As an English teacher these last two years, much of my time has been spent poring over adolescent notebooks correcting spelling and grammar. In the hurry to teach the difference between ‘advice’ and ‘advise’ what often got left behind on the wayside was the importance of punctuation. Every once in a while, I’d dedicate an hour to the comma or the quotation marks and that would be that. The class would go on, in the assurance of a continuation, a tomorrow.
On June 18th 2018, I lugged two massive suitcases out the door and left the door unlocked. For others to walk in and write their own stories. For someone else to study the particular patterns of the cement on the wall, wonder at the remnants of occupants past, make the space their own. I put a full stop at the end of my teacher-ing sentence. At least until I begin the next one.
For the last few days, I have been putting off writing this post. I was not sure what I would put down, where I would begin, which moments I would narrate. There were so many things this piece could be about. Which one should I choose? Until I decided to jump in with no answer. Perhaps the heart of this story, much like the heart of the last two years, lies in this chaotic multiplicity, this multi-stranded story, this bouquet of threads up for the asking.
This story could be about my students – the ones who visited on Sunday and witnessed the train wreck that was my room to give me farewell presents, the ones who called on Monday morning to wish me bon voyage, the ones who texted on Monday evening to check if I had reached safely.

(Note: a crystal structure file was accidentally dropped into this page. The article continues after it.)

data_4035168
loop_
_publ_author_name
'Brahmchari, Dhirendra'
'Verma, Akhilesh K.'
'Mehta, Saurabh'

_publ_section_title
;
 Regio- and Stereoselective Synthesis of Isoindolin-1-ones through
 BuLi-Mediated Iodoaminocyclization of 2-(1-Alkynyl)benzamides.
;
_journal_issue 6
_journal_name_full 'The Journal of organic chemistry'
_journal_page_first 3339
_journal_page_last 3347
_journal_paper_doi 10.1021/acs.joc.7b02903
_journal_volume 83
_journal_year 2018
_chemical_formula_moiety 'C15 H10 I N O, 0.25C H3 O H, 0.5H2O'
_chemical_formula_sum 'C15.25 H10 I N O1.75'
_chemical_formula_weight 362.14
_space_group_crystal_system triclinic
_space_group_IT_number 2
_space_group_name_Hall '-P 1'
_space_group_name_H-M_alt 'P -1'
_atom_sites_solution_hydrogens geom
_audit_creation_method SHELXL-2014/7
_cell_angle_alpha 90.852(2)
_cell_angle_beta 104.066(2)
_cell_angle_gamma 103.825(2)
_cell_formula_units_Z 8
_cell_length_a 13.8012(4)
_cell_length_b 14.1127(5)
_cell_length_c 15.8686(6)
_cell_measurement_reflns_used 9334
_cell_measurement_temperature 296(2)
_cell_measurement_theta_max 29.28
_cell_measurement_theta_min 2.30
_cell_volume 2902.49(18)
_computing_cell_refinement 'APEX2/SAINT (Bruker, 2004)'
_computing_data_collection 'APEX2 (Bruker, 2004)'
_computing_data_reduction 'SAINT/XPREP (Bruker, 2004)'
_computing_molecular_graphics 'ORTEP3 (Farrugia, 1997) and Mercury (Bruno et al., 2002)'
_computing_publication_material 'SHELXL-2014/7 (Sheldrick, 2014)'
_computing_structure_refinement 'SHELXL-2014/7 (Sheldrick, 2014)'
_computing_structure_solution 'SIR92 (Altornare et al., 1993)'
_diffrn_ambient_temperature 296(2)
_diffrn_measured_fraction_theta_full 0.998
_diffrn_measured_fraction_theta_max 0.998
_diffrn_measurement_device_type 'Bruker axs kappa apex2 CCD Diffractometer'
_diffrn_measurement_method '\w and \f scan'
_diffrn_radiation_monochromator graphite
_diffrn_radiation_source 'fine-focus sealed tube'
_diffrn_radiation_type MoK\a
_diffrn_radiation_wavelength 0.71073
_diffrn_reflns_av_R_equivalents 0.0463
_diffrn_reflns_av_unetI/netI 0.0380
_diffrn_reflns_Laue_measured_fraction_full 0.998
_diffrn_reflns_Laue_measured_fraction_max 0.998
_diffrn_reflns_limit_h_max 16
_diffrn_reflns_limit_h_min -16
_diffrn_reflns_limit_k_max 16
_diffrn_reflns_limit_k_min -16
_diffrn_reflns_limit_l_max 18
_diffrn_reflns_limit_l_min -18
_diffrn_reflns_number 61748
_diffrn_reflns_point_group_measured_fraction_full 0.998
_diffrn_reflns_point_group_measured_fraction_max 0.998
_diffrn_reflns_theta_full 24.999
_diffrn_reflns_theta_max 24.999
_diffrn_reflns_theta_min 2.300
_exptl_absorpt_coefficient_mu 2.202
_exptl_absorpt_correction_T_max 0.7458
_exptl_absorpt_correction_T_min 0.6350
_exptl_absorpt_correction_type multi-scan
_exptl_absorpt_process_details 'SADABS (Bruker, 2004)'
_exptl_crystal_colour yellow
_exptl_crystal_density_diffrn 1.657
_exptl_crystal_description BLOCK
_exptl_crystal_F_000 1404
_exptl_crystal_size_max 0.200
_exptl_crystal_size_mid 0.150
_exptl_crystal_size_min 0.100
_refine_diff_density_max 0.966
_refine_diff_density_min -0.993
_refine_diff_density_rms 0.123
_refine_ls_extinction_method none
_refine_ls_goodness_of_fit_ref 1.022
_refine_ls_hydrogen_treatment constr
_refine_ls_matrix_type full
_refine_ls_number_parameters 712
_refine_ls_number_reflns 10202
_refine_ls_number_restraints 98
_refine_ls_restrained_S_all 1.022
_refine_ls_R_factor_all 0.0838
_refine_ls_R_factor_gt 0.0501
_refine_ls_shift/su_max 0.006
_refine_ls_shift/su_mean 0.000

This story could be about my colleagues, my fellow residential souls – the ones who procured a cake and cut it in my honour, hosting a cozy little “farewell” under our trusty Teachers’ Quarters Tree, the ones who cheerfully accompanied me on a final walk through town as I visited my usual haunts one last time as a “resident”.
This story could be about the physical space – the trees and the skies that truly showed me what the “real” green and blue look like, the buildings with their sloping roofs and the hills always just there, the dogs both hyperactive and lazy showing the rest of us what it means to just “do your thing”.
This story could be about habit and routine – the unspoken knowledge of showering order and laundry order in the Teachers’ Quarters, the confidence of who wants coffee/tea when we head to the bakery, the assurance that Saraswathi bus will leave at 6 PM and go till Gandhi Park.
This story could be about hindsight – the realisation of how natural red pens seem even as I sit at my desk in Chennai, far removed from any correction that may need to be done, the constant complaint of home food being over salted thanks to being acclimatised to another kitchen, the reflexive habit of setting the weather app to Anaikatti on my phone even when Chennai is what I ought to be worried about.
This story could be about my ‘lasts’ – meals and classes and goodbyes, drives and walks and everything in between. It could be about the moment on Monday morning when a colleague asked if I wanted tea, my usual denial only changing because it was “your last one”. It could be about Unit 7 Prose chapter of Samacheer Class 10 being the “last class”. It could be about goodbyes and teary eyes.
There is so much that this could be about. Yet perhaps it is most fitting to leave this incomplete, a random scattering of images and memories and stories of a time and a place that laid the foundation of the adult I have grown to be.
On June 5th 2016, I moved in to be a teacher. On June 18th 2018, I moved out. In the days in between, I have written stories and blog posts, and almost 60,000 words that no one else has read. Much has happened and even more will change. But one thing I know for sure – every time I hear the word ‘Akka’, one part of me will always turn around in recognition, and I will always expect a fifteen-year-old face full of interest, anticipating yet another tryst with elephants and English class.